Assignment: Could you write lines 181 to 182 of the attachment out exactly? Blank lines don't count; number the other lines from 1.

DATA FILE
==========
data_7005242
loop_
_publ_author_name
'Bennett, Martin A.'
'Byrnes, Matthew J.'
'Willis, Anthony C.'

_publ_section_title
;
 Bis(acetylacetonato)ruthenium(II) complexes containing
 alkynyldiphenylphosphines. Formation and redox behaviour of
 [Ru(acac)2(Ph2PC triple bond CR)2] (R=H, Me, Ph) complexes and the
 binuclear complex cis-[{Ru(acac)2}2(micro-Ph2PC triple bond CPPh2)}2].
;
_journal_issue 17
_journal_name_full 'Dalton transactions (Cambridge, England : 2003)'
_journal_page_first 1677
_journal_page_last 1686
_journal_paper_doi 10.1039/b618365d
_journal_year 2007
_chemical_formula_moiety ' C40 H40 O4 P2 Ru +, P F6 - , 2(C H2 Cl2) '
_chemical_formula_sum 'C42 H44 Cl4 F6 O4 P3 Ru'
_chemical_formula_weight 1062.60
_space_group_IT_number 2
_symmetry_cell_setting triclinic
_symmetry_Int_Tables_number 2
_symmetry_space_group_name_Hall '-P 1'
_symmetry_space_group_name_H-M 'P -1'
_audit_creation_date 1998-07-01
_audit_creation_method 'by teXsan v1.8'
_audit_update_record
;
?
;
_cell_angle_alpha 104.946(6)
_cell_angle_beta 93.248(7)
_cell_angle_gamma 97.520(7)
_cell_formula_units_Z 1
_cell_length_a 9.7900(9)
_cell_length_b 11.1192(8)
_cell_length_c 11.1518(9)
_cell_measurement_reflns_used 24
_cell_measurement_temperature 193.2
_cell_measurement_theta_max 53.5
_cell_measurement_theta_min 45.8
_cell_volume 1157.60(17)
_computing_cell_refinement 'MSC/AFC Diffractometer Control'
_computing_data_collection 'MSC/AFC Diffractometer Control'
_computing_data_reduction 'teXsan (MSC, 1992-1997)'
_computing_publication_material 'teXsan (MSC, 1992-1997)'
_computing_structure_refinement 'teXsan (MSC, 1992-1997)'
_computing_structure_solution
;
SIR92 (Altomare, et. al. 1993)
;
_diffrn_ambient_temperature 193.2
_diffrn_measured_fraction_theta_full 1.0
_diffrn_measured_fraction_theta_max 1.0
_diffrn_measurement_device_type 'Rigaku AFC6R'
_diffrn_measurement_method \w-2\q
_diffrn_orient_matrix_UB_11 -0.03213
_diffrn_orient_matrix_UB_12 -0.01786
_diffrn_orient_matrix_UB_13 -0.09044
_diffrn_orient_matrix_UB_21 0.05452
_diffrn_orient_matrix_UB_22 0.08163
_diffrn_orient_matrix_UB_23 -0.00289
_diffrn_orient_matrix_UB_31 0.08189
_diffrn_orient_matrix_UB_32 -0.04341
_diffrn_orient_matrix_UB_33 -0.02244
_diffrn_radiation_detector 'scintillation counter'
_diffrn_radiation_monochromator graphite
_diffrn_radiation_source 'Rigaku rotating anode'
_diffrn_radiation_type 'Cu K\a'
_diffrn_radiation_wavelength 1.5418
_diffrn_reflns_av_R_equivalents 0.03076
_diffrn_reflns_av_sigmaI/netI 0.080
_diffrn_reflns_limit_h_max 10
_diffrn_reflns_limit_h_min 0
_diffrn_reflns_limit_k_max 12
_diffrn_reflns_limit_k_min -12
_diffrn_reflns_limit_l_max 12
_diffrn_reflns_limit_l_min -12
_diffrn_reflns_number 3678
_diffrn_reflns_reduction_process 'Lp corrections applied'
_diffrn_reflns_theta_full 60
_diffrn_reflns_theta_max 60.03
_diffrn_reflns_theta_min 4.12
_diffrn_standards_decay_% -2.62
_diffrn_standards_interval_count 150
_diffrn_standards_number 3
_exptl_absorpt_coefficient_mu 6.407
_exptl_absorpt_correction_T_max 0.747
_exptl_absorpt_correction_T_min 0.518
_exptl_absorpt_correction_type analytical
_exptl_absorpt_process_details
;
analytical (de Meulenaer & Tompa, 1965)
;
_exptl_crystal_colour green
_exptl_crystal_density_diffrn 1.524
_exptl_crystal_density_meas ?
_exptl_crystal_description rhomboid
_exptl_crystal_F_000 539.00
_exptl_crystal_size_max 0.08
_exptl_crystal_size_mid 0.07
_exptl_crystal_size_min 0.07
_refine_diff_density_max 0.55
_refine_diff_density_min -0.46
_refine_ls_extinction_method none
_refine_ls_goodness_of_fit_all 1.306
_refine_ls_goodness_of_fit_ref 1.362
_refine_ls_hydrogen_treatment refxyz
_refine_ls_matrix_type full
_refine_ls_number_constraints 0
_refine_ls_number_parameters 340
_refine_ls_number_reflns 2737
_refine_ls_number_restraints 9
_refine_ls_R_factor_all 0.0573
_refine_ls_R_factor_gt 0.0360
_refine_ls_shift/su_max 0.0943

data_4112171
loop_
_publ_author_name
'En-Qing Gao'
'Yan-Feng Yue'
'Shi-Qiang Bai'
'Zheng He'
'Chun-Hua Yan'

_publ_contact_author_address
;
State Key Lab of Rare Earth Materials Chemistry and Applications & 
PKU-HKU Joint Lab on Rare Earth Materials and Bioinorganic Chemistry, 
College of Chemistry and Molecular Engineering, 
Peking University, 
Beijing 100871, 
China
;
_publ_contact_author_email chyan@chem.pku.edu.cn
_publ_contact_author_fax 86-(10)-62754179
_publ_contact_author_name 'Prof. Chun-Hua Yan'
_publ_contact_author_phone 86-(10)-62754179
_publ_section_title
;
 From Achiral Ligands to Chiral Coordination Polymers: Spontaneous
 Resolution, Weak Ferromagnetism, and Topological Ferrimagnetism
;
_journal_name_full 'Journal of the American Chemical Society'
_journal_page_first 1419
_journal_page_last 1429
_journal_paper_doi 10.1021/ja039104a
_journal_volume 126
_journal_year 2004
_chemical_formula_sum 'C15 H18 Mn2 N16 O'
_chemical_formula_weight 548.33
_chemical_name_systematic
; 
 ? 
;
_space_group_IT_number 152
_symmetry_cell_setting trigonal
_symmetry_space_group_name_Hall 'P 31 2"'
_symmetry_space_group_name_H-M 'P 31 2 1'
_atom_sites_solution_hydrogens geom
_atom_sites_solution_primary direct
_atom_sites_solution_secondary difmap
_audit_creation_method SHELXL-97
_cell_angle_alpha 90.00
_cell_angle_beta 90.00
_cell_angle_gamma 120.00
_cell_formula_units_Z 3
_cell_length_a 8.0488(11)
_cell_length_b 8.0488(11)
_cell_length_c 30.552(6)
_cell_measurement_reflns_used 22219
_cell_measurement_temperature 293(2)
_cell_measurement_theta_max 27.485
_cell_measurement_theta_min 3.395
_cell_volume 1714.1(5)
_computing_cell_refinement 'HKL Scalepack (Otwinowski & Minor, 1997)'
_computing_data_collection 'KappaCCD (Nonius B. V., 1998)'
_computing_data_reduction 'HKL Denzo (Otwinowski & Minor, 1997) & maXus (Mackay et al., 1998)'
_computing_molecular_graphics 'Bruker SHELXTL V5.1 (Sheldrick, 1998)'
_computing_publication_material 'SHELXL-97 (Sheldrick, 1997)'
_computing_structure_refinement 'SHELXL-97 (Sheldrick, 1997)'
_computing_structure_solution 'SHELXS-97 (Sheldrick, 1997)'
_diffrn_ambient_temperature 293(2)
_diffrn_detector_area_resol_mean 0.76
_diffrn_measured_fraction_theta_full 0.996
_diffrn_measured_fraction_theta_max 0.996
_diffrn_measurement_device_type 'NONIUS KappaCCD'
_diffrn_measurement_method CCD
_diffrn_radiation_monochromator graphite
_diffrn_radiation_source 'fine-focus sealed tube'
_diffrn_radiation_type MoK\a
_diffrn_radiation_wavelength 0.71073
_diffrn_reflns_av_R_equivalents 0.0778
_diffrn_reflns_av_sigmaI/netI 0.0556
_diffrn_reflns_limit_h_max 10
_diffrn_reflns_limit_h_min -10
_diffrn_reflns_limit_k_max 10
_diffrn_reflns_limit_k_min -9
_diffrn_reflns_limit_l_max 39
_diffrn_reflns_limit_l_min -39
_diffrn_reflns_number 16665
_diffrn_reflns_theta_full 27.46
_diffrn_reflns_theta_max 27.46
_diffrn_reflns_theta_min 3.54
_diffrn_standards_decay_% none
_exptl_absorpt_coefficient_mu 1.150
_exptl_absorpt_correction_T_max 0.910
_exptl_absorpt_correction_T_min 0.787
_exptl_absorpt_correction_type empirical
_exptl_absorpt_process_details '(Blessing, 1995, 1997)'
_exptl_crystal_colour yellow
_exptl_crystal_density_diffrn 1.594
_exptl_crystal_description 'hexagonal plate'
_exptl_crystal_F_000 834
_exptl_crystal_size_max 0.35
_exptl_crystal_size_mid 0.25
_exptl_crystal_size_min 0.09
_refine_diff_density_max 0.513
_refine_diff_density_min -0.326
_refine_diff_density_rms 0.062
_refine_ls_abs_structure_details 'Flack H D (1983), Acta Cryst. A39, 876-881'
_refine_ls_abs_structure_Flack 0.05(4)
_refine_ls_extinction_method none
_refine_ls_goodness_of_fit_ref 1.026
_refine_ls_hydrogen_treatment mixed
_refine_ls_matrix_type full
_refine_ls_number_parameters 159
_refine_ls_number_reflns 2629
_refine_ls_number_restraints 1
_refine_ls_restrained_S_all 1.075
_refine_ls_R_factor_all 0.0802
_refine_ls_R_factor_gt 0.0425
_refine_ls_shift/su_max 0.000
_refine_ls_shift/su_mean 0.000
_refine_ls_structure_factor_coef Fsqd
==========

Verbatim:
_computing_molecular_graphics 'Bruker SHELXTL V5.1 (Sheldrick, 1998)'
_computing_publication_material 'SHELXL-97 (Sheldrick, 1997)'